#Importing organic products to the U.S. from Canada
The U.S.–Canada equivalency arrangement allows Canada Organic Regime (COR) certified products to be imported into the U.S.
Are there requirements for imported COR certified products to the U.S.?
To be sold, labeled, or represented as organic in U.S., organic products must meet additional requirements:
- Agricultural products derived from animals treated with antibiotics shall not be marketed as organic in the United States
- Written documentation is required to verify that additional production requirements have been met and attestations can be made by either the operation or the certifying agent
- All products that are produced under the terms of the arrangement must be accompanied by documentation stating the following: “Certified in compliance with the terms of the US-Canada Organic Equivalency Arrangement.”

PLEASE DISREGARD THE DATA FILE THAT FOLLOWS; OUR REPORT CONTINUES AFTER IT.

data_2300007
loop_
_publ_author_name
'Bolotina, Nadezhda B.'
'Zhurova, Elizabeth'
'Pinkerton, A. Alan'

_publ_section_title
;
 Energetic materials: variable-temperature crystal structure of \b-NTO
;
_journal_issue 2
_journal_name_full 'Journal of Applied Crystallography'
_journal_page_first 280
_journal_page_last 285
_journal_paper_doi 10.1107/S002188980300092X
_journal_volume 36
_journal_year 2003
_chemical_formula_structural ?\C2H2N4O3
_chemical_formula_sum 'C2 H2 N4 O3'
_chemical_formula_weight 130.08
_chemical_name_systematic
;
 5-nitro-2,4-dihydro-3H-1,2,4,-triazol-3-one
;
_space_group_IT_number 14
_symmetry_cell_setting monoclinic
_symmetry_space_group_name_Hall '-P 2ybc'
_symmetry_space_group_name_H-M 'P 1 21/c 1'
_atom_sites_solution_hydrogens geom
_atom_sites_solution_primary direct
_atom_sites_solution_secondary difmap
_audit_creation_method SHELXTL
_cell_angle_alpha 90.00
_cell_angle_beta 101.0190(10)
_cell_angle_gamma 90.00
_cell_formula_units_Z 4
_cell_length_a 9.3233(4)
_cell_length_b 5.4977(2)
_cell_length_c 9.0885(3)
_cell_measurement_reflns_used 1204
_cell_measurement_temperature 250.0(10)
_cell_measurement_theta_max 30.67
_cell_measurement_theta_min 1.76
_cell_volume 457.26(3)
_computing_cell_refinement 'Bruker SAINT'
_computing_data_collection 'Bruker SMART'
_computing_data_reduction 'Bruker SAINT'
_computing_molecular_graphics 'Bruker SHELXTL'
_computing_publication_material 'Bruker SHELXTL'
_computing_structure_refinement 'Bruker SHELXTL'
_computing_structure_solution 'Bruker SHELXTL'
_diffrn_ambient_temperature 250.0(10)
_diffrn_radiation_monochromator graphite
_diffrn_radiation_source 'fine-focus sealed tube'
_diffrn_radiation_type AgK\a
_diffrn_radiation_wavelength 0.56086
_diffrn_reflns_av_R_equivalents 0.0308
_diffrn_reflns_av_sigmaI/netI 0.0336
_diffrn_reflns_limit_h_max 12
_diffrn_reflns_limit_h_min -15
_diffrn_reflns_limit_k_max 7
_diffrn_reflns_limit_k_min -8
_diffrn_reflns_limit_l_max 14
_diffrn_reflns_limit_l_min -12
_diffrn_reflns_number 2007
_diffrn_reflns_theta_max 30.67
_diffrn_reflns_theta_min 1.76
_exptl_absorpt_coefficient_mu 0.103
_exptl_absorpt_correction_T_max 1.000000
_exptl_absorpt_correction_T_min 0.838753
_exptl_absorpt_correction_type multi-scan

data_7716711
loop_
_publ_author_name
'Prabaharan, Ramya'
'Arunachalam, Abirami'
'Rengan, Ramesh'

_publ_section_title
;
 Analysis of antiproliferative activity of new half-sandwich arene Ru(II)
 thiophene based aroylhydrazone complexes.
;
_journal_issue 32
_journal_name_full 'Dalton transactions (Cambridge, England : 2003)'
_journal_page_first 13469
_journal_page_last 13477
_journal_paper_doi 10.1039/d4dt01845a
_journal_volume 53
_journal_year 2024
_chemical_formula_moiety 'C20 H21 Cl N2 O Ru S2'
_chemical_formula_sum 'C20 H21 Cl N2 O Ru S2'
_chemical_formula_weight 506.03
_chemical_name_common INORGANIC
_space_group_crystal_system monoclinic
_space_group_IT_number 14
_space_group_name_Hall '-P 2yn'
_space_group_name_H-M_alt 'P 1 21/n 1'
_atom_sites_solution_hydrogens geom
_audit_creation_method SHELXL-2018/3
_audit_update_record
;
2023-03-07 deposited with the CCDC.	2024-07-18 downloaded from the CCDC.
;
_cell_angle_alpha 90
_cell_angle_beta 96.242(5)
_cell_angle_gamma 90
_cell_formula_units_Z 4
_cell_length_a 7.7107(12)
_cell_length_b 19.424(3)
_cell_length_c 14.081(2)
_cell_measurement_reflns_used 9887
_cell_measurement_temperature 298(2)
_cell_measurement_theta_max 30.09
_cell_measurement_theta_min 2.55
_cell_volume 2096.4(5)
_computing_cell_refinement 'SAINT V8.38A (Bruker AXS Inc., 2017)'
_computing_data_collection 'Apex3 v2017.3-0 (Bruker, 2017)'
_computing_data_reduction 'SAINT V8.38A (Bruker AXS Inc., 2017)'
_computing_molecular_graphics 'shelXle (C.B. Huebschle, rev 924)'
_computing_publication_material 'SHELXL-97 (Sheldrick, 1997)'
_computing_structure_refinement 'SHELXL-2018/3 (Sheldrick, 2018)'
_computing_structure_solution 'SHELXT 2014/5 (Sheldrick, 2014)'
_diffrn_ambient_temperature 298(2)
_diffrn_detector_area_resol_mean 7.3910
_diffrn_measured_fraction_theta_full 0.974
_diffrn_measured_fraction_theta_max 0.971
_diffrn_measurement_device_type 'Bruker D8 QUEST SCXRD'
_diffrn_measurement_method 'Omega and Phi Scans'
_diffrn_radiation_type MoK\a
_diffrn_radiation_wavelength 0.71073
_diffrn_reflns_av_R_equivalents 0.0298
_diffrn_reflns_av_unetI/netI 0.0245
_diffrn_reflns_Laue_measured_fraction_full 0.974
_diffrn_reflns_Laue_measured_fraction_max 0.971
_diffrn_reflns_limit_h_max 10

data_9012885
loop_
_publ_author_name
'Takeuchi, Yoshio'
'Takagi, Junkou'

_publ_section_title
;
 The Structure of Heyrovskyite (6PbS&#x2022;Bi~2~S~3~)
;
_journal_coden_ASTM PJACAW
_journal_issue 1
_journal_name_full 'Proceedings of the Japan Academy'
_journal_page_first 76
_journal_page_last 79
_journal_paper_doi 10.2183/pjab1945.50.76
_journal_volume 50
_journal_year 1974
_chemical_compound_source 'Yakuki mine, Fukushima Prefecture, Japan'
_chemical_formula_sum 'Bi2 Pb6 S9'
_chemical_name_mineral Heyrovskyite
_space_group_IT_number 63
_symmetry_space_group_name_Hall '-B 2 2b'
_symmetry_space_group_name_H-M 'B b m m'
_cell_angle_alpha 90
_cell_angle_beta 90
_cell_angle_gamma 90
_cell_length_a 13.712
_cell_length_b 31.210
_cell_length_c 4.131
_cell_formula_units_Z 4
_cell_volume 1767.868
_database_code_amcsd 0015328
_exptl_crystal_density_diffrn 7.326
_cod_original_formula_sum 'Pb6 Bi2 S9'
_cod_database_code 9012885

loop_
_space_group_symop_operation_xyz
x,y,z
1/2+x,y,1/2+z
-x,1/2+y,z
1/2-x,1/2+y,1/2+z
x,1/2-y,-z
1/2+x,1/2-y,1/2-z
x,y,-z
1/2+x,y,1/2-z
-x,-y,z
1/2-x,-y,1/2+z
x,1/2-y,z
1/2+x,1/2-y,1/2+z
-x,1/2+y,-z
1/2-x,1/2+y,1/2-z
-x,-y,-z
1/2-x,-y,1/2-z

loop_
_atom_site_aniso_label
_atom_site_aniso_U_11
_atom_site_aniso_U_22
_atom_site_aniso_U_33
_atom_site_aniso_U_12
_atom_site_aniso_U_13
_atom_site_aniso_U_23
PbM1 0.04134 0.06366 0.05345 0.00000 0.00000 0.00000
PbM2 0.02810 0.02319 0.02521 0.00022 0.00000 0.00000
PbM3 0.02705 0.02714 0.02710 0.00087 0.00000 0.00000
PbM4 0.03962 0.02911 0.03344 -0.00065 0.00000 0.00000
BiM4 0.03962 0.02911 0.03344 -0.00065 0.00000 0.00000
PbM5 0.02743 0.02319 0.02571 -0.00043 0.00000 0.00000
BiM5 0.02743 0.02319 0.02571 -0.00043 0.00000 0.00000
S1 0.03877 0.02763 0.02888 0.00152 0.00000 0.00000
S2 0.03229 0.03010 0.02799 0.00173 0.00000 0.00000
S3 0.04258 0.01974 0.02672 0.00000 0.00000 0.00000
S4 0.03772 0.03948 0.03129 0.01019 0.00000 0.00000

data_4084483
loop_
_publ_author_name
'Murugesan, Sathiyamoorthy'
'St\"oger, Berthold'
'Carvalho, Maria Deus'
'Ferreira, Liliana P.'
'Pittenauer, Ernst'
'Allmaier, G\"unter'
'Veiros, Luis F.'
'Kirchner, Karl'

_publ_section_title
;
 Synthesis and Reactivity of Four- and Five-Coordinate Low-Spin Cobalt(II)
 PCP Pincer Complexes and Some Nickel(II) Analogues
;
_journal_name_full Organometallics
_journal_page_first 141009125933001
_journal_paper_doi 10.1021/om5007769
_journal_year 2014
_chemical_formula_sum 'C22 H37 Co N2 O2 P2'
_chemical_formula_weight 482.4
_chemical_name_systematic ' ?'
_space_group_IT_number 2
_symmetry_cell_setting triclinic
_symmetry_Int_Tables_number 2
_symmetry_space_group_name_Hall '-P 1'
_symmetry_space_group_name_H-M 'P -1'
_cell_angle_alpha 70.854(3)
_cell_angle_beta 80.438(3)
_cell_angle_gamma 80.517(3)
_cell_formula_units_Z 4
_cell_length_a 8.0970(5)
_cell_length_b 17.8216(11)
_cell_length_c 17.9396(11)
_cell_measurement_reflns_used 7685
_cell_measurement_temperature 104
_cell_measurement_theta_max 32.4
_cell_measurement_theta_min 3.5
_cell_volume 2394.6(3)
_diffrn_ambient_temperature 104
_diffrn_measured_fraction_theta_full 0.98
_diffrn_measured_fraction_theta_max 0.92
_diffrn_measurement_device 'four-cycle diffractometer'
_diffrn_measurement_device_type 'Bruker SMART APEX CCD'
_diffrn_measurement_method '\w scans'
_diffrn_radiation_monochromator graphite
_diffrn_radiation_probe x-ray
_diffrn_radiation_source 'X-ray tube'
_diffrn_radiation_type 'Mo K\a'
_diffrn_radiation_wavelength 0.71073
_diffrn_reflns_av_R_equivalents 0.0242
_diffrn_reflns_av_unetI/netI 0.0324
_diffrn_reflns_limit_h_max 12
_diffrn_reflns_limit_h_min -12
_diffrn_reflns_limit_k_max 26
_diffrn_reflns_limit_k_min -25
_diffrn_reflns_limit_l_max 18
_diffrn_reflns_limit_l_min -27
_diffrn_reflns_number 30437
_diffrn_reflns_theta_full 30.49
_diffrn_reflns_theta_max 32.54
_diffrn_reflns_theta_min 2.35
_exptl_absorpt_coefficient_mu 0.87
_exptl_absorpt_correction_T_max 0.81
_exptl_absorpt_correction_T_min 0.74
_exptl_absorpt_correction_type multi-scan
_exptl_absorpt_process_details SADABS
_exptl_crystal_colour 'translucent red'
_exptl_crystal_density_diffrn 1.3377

#Exporting organic products from the U.S. to Canada
The U.S.–Canada equivalency arrangement allows USDA National Organic Program (NOP) certified products to be imported into Canada without requiring additional certifications.
Are there requirements for exporting USDA NOP certified products to Canada?
To be sold, labeled, or represented as organic in Canada, exported organic products must meet additional requirements:
- All OTCO clients that wish to list products on their organic certificate as U.S.–Canada equivalent must complete the International Markets form and submit it to OTCO
- All USDA NOP agricultural products produced with sodium nitrate cannot be sold or marketed as organic in Canada
- All USDA NOP agricultural products derived from animals must be produced according to livestock stocking rates as set in the Canadian Organic Standards
- All USDA NOP agricultural products produced by hydroponic or aeroponic production methods cannot be sold or marketed as organic in Canada
- All shipments of organic products crossing the Canadian border — in either direction — must be accompanied by documentation which includes the statement: “Certified in compliance with the terms of the U.S.–Canada Organic Equivalency Arrangement”